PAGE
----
Having an abortion because you simply do not want to be pregnant is a valid choice and sometimes the only viable choice for your mental health.
I had an abortion when I was 17. I was “careful,” but not careful enough. It’s so easy for things to go wrong at the most inconvenient time. I hate that when I look back at pictures from the day I graduated high school all I can think about is how I was pregnant at the time and had no idea. I hate that my boyfriend’s parents had to pay for it or even know about it. I hate that my mom felt bad for only having $30 to contribute. I hate that I contracted pelvic inflammatory disease from the abortion and didn’t realize it until nearly a year later. I hate that I didn’t take better care of myself emotionally and physically back then. But. I do not hate that I had an abortion. Having an abortion was one of the best decisions I have ever made. If I were to get pregnant today I would most likely make that same exact decision.
I had a surgical abortion because I was nine weeks and three days along. Ever since the second I found out I was pregnant all I could think about was wanting to be free and for it to be over. Still I thought about my options carefully. After much thought I was certain that emotionally I really only had one option. I didn’t just not want a child. I did not want to be pregnant. I want a child one day, but I want to adopt and I want to be ready. I want to be financially, emotionally, and physically ready. The thought of carrying a pregnancy to term made me want to rip my skin off. It still does. I’ve struggled with mental illness my entire life and I know myself well enough to know that I could not emotionally handle a pregnancy and I have zero desire to try. I am glad I didn’t try to carry a pregnancy a term at the age of 17. Back then I was deeply emotionally unstable. I was self-harming regularly and frequently contemplating suicide. I felt certain that if I couldn’t have an abortion I would kill myself.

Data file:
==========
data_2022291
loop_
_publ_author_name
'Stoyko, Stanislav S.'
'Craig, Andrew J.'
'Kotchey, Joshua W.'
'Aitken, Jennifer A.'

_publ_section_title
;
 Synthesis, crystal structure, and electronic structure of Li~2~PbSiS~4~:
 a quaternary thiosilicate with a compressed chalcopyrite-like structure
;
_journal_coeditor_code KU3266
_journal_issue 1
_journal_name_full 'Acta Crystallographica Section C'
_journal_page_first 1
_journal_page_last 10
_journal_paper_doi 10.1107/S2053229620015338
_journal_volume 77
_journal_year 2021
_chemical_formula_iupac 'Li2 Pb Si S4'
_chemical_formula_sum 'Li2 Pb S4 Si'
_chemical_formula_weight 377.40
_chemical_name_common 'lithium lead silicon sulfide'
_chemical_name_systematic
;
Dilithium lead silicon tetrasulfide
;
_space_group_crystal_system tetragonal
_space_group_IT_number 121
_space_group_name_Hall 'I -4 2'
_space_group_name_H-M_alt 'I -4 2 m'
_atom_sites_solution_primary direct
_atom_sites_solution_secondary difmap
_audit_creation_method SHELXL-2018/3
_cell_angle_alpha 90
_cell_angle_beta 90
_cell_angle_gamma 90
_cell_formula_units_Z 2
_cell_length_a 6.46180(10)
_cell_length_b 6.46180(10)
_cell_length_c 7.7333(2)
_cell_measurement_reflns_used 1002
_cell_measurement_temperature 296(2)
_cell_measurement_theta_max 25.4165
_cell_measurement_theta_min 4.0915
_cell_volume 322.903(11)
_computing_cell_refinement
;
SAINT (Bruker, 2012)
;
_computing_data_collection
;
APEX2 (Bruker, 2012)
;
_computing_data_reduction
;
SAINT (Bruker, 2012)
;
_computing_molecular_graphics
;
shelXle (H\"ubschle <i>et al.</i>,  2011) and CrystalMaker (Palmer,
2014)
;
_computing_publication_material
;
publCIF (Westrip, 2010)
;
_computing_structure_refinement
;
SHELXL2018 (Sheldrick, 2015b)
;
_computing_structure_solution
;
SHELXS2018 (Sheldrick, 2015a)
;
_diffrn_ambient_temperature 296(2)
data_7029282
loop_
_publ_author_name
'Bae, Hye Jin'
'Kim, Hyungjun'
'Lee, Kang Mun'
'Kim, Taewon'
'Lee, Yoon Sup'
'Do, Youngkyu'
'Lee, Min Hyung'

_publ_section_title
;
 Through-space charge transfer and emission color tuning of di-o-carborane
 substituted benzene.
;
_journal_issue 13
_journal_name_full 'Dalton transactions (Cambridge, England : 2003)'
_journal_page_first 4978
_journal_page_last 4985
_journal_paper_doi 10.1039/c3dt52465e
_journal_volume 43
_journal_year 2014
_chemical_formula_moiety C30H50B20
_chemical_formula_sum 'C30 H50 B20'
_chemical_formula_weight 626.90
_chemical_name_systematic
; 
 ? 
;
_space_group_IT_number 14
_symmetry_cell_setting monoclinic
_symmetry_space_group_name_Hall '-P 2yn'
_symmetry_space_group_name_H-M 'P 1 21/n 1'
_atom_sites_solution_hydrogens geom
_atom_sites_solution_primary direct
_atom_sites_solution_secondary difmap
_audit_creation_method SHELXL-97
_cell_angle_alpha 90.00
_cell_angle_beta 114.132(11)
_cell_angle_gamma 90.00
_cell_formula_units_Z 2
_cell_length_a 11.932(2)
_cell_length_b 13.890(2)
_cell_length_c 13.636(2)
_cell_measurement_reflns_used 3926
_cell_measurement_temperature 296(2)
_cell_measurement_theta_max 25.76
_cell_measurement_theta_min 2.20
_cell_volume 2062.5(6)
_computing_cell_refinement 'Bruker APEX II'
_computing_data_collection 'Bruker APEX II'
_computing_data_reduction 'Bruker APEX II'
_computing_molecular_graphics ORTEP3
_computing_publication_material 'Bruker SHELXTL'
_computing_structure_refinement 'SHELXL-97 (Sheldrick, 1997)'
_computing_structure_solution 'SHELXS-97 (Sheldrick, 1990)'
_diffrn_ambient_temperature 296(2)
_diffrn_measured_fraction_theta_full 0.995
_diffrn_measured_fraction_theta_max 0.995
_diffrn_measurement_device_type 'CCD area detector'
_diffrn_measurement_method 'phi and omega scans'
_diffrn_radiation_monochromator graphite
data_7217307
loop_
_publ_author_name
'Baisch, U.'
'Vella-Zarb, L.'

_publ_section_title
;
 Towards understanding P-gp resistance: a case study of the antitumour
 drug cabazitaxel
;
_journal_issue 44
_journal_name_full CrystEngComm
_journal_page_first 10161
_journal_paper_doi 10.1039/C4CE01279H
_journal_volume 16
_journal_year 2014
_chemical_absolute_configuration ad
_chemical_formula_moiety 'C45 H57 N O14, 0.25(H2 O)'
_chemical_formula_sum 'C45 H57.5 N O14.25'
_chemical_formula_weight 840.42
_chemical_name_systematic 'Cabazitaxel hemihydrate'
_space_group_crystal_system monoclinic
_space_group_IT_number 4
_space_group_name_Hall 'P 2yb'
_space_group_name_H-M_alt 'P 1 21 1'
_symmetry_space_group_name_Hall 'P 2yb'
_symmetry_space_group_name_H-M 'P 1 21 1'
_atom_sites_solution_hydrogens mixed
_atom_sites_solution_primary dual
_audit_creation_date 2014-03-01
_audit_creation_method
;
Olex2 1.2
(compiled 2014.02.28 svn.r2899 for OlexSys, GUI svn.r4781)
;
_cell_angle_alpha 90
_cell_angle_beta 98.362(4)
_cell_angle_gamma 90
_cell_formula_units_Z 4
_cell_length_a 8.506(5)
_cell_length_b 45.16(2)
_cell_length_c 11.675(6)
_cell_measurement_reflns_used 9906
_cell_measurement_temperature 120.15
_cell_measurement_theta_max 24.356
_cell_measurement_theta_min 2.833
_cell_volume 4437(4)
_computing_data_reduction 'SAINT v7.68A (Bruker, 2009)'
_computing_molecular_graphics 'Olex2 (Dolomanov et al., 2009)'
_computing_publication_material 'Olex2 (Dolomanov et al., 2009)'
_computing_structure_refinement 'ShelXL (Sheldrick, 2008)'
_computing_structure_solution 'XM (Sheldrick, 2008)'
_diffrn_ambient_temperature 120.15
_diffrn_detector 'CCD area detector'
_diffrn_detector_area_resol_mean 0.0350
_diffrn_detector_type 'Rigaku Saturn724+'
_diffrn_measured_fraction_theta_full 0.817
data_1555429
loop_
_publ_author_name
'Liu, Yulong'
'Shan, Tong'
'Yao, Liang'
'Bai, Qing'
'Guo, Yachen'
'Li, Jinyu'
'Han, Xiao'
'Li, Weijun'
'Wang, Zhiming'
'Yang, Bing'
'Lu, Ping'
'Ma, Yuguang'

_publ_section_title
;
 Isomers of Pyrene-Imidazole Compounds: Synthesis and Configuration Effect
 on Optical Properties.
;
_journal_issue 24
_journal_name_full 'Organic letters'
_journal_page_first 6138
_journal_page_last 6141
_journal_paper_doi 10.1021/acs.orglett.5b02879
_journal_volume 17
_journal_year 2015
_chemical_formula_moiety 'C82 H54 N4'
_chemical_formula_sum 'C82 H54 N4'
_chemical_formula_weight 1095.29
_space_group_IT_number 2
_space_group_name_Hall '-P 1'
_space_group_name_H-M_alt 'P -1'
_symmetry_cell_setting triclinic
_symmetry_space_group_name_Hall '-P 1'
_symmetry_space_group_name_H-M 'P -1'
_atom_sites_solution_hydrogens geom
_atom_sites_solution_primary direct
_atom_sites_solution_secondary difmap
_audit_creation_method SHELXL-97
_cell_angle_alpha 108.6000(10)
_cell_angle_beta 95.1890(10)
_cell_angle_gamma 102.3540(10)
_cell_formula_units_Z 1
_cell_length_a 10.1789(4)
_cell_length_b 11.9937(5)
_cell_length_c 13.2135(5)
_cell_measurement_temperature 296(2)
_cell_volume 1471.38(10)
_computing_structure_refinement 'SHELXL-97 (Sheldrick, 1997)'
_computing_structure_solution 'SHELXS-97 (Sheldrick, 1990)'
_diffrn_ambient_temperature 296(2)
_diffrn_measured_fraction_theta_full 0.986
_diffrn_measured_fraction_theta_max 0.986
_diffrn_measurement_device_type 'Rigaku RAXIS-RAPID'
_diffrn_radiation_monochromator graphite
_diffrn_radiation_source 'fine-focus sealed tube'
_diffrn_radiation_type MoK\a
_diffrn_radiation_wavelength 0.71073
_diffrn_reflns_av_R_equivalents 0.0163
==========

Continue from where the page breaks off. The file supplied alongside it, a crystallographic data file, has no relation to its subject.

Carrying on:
The procedure itself took about five minutes and was painless. Before the procedure I had asked if there would be pain and they had said it varied person by person. I was told if you’re used to very intense painful periods then it will feel like nothing, but if you’ve always had light periods with few cramps then an abortion will feel like hell. I guess that’s the only time I’ve ever felt lucky to have incredibly painful periods. Despite the procedure being quick we were still required to be at the clinic for several hours so that they could do counseling, an ultrasound, explain the procedure about fifty different times with explicit detail, and so much more. It was emotionally draining. I’m fairly certain there is no other medical procedure where you have to be lectured for five hours before you’re allowed to proceed. It’s an obnoxious process, but it verifies that you’re certain about your decision, you’ve thought it through, and no one is pressuring you into it.
It is four and a half years later and I do not regret my decision. I am grateful that I was privileged enough to have had geographic, financial, and legal access to an abortion. I am grateful that thanks to my abortion I was able to graduate college. I do not think about my abortion every day. I think of it as frequently as I think of my root canal. My life is so much bigger than one medical procedure. I am grateful that having an abortion allowed me to have my life back and become the person I am today.
Max, East Tennessee